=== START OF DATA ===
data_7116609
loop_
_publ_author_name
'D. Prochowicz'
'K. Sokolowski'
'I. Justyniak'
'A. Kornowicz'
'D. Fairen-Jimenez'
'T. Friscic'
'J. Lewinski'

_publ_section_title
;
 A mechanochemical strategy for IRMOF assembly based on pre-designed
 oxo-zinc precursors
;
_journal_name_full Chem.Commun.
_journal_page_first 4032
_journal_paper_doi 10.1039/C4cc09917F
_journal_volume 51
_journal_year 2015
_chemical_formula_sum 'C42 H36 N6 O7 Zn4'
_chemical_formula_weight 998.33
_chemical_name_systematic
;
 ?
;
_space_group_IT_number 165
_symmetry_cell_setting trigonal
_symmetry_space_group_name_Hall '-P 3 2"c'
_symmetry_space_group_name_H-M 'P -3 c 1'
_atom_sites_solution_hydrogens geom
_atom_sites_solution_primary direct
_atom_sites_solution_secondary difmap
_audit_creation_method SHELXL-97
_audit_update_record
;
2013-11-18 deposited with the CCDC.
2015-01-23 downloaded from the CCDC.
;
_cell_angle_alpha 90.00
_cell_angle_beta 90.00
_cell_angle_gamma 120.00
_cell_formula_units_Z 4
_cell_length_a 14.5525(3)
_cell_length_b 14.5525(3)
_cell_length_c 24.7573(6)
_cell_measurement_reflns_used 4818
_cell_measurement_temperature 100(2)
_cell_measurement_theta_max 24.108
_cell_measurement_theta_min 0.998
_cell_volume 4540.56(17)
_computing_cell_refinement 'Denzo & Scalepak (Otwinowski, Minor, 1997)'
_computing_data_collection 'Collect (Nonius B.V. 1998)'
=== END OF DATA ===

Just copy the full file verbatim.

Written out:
data_7116609
loop_
_publ_author_name
'D. Prochowicz'
'K. Sokolowski'
'I. Justyniak'
'A. Kornowicz'
'D. Fairen-Jimenez'
'T. Friscic'
'J. Lewinski'

_publ_section_title
;
 A mechanochemical strategy for IRMOF assembly based on pre-designed
 oxo-zinc precursors
;
_journal_name_full Chem.Commun.
_journal_page_first 4032
_journal_paper_doi 10.1039/C4cc09917F
_journal_volume 51
_journal_year 2015
_chemical_formula_sum 'C42 H36 N6 O7 Zn4'
_chemical_formula_weight 998.33
_chemical_name_systematic
;
 ?
;
_space_group_IT_number 165
_symmetry_cell_setting trigonal
_symmetry_space_group_name_Hall '-P 3 2"c'
_symmetry_space_group_name_H-M 'P -3 c 1'
_atom_sites_solution_hydrogens geom
_atom_sites_solution_primary direct
_atom_sites_solution_secondary difmap
_audit_creation_method SHELXL-97
_audit_update_record
;
2013-11-18 deposited with the CCDC.
2015-01-23 downloaded from the CCDC.
;
_cell_angle_alpha 90.00
_cell_angle_beta 90.00
_cell_angle_gamma 120.00
_cell_formula_units_Z 4
_cell_length_a 14.5525(3)
_cell_length_b 14.5525(3)
_cell_length_c 24.7573(6)
_cell_measurement_reflns_used 4818
_cell_measurement_temperature 100(2)
_cell_measurement_theta_max 24.108
_cell_measurement_theta_min 0.998
_cell_volume 4540.56(17)
_computing_cell_refinement 'Denzo & Scalepak (Otwinowski, Minor, 1997)'
_computing_data_collection 'Collect (Nonius B.V. 1998)'